In Scottish Jacobite circles special very fine glassware engraved with Jacobite symbols was made to toast Charles Edward Stuart, known as Bonnie Prince Charlie, the pretender to the thrones of England, Scotland, France, and Ireland; very little remains due to the tradition of smashing glasses after the toast so that they could not be used for a lesser toast.[2] After the defeat of the Jacobites and the exile overseas of Bonnie Prince Charlie, Jacobite Scots would stand for the loyal toast to "the King" but pass their drink over a glass or jug of water on the table symbolising "the king over the water" instead of the British monarch, as a sign of solidarity with the Jacobite cause and a protest against the Hanoverian succession.[16] Because of this for many years finger bowls were not used on British royal tables, as some people would pass the glass over the bowl. King Edward VII authorized the use of finger bowls during his reign, deeming his dynasty to be sufficiently secure.[17]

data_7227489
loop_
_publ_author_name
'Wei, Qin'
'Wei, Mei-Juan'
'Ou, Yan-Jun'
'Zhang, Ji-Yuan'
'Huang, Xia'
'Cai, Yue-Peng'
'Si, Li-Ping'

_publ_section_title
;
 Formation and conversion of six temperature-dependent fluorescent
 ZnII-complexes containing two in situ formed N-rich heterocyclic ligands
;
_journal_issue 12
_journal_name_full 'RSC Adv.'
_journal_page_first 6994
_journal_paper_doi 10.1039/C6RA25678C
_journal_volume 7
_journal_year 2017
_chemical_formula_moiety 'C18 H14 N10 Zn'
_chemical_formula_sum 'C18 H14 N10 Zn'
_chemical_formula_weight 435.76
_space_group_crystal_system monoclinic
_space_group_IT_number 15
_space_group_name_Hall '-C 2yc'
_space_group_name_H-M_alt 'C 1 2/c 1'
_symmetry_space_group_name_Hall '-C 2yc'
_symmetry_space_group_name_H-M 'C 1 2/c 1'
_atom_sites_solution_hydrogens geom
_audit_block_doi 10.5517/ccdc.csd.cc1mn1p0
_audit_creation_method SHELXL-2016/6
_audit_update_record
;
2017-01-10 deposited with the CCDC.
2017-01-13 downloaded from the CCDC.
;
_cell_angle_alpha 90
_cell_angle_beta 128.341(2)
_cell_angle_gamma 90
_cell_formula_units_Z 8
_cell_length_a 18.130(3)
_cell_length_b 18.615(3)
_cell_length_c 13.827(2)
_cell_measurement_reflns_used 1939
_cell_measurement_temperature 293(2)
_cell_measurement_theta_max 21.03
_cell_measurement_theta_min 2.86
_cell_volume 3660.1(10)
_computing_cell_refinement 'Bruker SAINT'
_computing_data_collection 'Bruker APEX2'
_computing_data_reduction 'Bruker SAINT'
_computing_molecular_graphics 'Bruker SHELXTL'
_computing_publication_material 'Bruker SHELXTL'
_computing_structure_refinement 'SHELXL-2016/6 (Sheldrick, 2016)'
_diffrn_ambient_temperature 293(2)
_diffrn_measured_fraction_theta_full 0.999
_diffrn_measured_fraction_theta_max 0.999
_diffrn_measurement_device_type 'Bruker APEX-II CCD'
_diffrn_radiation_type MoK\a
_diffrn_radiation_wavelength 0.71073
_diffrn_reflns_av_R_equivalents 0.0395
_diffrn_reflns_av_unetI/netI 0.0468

At formal occasions in the Spanish Armed Forces, the first toast is to the King of Spain. The highest-ranked officer toasts "Por el primer soldado de España" ("For Spain's first soldier") and the concurrence answers "Por el Rey" ("For the King").


At the Nobel Banquet or other such formal events in Sweden, the first toast is usually to the Swedish sovereign. It is proclaimed by the host or, if the host is the monarch himself, the second-highest-ranking official. It is simply "Hans Majestät Konungens skål" ("The toast of His Majesty the King"). All guests then rise, raise their glasses, and, if the sovereign is present, turn towards him and answer "Konungen" ("The King"). In wardrooms and officer's messes during formal dinners, the Royal Hymn can be sung after the Loyal Toast, even when the king is not present.

United States